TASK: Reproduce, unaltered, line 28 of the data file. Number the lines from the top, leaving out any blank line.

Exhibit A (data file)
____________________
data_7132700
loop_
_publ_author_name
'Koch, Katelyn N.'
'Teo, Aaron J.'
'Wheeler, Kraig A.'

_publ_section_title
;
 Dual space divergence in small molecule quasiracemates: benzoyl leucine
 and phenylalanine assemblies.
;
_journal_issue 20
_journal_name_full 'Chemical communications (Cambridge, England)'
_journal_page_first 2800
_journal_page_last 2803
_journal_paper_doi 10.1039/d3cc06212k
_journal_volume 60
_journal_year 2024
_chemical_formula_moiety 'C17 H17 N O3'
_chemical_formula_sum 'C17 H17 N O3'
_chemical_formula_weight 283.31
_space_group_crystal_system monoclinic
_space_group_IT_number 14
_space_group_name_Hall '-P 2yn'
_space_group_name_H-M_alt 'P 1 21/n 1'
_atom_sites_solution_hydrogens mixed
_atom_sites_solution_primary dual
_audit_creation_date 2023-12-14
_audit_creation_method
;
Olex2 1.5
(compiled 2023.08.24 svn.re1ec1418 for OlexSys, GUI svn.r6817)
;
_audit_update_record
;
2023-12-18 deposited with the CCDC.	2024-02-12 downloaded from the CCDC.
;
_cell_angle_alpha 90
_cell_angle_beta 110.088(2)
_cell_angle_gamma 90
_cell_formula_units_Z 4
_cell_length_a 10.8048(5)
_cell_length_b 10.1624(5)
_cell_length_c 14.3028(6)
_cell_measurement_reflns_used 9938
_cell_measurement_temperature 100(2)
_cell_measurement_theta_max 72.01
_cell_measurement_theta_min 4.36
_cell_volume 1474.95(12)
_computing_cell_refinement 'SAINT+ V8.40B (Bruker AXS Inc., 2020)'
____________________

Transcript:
_audit_creation_date 2023-12-14